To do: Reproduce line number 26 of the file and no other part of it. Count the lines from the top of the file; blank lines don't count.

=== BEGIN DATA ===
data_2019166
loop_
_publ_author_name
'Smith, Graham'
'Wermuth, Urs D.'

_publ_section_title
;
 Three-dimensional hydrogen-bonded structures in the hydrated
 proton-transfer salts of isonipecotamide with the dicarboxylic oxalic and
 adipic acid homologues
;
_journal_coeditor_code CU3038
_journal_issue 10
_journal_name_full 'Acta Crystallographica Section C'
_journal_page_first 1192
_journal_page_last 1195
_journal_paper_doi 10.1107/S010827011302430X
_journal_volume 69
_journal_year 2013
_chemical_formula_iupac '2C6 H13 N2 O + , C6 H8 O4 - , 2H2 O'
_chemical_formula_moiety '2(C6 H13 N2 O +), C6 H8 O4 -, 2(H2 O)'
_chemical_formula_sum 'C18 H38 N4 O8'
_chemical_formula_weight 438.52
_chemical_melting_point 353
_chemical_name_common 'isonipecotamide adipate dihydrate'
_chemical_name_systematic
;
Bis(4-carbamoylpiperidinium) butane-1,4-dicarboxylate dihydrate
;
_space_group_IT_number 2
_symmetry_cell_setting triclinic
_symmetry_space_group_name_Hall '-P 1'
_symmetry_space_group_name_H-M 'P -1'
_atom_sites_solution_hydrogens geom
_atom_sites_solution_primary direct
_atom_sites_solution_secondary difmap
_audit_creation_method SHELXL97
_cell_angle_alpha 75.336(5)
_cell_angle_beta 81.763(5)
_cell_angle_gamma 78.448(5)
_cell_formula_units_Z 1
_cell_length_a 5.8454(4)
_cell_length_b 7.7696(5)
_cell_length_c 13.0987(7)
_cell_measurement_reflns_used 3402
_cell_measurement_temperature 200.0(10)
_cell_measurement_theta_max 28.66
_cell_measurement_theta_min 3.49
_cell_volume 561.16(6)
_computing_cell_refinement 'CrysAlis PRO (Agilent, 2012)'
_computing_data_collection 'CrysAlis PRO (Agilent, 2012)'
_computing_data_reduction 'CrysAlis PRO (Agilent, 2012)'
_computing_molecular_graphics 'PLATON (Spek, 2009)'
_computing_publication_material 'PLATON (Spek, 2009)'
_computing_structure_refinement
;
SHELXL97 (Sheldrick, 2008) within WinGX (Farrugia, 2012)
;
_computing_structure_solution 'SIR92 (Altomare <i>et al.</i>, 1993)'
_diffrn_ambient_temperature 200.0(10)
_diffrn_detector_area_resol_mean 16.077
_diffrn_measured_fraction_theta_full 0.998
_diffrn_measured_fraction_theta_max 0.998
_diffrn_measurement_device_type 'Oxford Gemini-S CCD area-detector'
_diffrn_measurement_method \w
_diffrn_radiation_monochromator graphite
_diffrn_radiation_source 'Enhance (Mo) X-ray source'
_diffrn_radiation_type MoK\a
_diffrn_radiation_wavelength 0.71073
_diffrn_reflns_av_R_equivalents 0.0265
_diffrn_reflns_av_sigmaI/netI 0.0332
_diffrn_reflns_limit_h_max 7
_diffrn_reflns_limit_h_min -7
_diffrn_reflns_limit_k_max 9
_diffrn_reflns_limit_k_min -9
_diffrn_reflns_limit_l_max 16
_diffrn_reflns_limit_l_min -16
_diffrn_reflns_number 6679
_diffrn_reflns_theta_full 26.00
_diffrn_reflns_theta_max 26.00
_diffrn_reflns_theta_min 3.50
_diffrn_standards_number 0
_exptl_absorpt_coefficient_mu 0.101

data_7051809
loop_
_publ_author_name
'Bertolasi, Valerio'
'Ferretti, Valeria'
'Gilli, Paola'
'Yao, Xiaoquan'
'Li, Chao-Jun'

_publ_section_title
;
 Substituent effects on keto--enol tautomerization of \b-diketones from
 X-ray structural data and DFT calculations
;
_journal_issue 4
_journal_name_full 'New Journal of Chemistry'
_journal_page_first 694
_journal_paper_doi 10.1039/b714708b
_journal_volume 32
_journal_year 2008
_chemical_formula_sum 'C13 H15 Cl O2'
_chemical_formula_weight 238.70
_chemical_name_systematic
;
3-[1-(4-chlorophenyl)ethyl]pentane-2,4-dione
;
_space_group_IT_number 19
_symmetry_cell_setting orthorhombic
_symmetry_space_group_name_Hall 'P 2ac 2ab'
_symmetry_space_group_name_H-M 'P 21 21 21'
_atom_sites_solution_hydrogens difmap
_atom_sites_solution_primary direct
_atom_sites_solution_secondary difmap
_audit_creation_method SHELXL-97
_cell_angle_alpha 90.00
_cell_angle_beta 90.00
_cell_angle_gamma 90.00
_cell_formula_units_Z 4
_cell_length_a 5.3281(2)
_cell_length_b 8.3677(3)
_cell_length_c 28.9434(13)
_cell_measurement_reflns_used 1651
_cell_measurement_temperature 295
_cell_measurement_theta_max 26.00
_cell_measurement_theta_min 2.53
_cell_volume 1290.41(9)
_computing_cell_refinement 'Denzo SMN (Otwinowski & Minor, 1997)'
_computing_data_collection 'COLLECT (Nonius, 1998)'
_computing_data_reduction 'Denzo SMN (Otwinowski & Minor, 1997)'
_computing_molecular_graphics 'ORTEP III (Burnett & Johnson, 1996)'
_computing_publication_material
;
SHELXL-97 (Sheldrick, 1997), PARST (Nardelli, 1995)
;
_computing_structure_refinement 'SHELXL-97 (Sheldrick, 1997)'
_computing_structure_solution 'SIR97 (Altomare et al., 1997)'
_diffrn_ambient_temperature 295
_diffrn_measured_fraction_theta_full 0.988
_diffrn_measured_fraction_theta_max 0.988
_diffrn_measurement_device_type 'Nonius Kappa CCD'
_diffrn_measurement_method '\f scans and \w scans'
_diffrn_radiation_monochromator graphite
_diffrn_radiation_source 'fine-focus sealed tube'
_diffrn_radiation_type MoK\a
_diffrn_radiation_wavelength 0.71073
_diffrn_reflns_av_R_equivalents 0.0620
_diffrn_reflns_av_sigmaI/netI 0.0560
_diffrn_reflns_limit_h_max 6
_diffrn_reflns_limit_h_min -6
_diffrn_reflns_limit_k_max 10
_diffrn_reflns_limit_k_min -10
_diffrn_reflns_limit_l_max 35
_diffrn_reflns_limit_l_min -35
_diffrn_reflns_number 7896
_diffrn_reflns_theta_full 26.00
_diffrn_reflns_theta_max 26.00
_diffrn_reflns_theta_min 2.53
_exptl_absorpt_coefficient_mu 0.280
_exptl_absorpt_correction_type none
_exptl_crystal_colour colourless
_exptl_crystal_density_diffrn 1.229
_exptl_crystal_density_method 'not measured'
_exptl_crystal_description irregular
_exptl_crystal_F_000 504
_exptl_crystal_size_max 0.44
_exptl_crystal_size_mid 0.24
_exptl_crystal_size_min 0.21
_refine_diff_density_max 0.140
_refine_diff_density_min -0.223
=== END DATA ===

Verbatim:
_chemical_name_systematic